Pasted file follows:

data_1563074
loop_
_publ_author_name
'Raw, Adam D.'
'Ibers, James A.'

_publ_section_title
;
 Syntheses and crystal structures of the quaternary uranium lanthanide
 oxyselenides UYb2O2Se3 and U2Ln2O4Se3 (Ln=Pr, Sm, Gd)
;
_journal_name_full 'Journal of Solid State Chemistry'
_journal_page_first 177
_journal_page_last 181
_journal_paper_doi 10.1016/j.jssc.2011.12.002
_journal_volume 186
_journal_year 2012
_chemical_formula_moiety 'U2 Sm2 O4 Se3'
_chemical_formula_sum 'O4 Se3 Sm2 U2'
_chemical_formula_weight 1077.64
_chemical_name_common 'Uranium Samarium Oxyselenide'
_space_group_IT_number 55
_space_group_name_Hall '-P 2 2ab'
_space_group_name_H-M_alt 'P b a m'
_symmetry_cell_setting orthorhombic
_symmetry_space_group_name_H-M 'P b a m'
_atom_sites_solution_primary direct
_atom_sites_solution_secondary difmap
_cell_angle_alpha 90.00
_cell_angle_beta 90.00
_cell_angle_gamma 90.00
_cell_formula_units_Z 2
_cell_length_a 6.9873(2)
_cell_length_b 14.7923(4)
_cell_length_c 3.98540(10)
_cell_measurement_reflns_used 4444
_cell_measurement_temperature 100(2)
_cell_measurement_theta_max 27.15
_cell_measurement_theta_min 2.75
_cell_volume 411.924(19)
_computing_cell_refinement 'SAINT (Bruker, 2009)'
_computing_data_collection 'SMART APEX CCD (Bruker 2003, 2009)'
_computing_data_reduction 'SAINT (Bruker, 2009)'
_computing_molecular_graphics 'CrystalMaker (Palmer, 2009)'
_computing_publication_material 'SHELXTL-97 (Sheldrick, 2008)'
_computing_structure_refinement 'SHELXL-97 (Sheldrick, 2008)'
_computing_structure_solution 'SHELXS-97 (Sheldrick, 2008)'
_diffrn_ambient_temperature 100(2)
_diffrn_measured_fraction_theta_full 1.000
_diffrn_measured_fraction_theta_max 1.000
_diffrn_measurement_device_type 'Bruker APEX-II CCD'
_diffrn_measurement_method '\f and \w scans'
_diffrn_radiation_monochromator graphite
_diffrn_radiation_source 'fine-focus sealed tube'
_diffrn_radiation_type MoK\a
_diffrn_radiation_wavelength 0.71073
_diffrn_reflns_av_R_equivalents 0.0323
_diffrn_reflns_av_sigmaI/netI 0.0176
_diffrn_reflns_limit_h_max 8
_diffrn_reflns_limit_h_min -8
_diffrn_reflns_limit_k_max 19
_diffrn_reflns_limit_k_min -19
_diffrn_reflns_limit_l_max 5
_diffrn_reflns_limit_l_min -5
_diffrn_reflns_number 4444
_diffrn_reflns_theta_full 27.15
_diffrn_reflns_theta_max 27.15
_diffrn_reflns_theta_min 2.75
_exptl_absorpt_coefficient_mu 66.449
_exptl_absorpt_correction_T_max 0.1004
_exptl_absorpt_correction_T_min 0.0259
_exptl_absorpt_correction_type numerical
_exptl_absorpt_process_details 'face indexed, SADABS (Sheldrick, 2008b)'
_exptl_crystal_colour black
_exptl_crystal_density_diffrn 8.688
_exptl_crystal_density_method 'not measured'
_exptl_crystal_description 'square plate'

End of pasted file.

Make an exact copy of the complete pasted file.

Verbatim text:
data_1563074
loop_
_publ_author_name
'Raw, Adam D.'
'Ibers, James A.'

_publ_section_title
;
 Syntheses and crystal structures of the quaternary uranium lanthanide
 oxyselenides UYb2O2Se3 and U2Ln2O4Se3 (Ln=Pr, Sm, Gd)
;
_journal_name_full 'Journal of Solid State Chemistry'
_journal_page_first 177
_journal_page_last 181
_journal_paper_doi 10.1016/j.jssc.2011.12.002
_journal_volume 186
_journal_year 2012
_chemical_formula_moiety 'U2 Sm2 O4 Se3'
_chemical_formula_sum 'O4 Se3 Sm2 U2'
_chemical_formula_weight 1077.64
_chemical_name_common 'Uranium Samarium Oxyselenide'
_space_group_IT_number 55
_space_group_name_Hall '-P 2 2ab'
_space_group_name_H-M_alt 'P b a m'
_symmetry_cell_setting orthorhombic
_symmetry_space_group_name_H-M 'P b a m'
_atom_sites_solution_primary direct
_atom_sites_solution_secondary difmap
_cell_angle_alpha 90.00
_cell_angle_beta 90.00
_cell_angle_gamma 90.00
_cell_formula_units_Z 2
_cell_length_a 6.9873(2)
_cell_length_b 14.7923(4)
_cell_length_c 3.98540(10)
_cell_measurement_reflns_used 4444
_cell_measurement_temperature 100(2)
_cell_measurement_theta_max 27.15
_cell_measurement_theta_min 2.75
_cell_volume 411.924(19)
_computing_cell_refinement 'SAINT (Bruker, 2009)'
_computing_data_collection 'SMART APEX CCD (Bruker 2003, 2009)'
_computing_data_reduction 'SAINT (Bruker, 2009)'
_computing_molecular_graphics 'CrystalMaker (Palmer, 2009)'
_computing_publication_material 'SHELXTL-97 (Sheldrick, 2008)'
_computing_structure_refinement 'SHELXL-97 (Sheldrick, 2008)'
_computing_structure_solution 'SHELXS-97 (Sheldrick, 2008)'
_diffrn_ambient_temperature 100(2)
_diffrn_measured_fraction_theta_full 1.000
_diffrn_measured_fraction_theta_max 1.000
_diffrn_measurement_device_type 'Bruker APEX-II CCD'
_diffrn_measurement_method '\f and \w scans'
_diffrn_radiation_monochromator graphite
_diffrn_radiation_source 'fine-focus sealed tube'
_diffrn_radiation_type MoK\a
_diffrn_radiation_wavelength 0.71073
_diffrn_reflns_av_R_equivalents 0.0323
_diffrn_reflns_av_sigmaI/netI 0.0176
_diffrn_reflns_limit_h_max 8
_diffrn_reflns_limit_h_min -8
_diffrn_reflns_limit_k_max 19
_diffrn_reflns_limit_k_min -19
_diffrn_reflns_limit_l_max 5
_diffrn_reflns_limit_l_min -5
_diffrn_reflns_number 4444
_diffrn_reflns_theta_full 27.15
_diffrn_reflns_theta_max 27.15
_diffrn_reflns_theta_min 2.75
_exptl_absorpt_coefficient_mu 66.449
_exptl_absorpt_correction_T_max 0.1004
_exptl_absorpt_correction_T_min 0.0259
_exptl_absorpt_correction_type numerical
_exptl_absorpt_process_details 'face indexed, SADABS (Sheldrick, 2008b)'
_exptl_crystal_colour black
_exptl_crystal_density_diffrn 8.688
_exptl_crystal_density_method 'not measured'
_exptl_crystal_description 'square plate'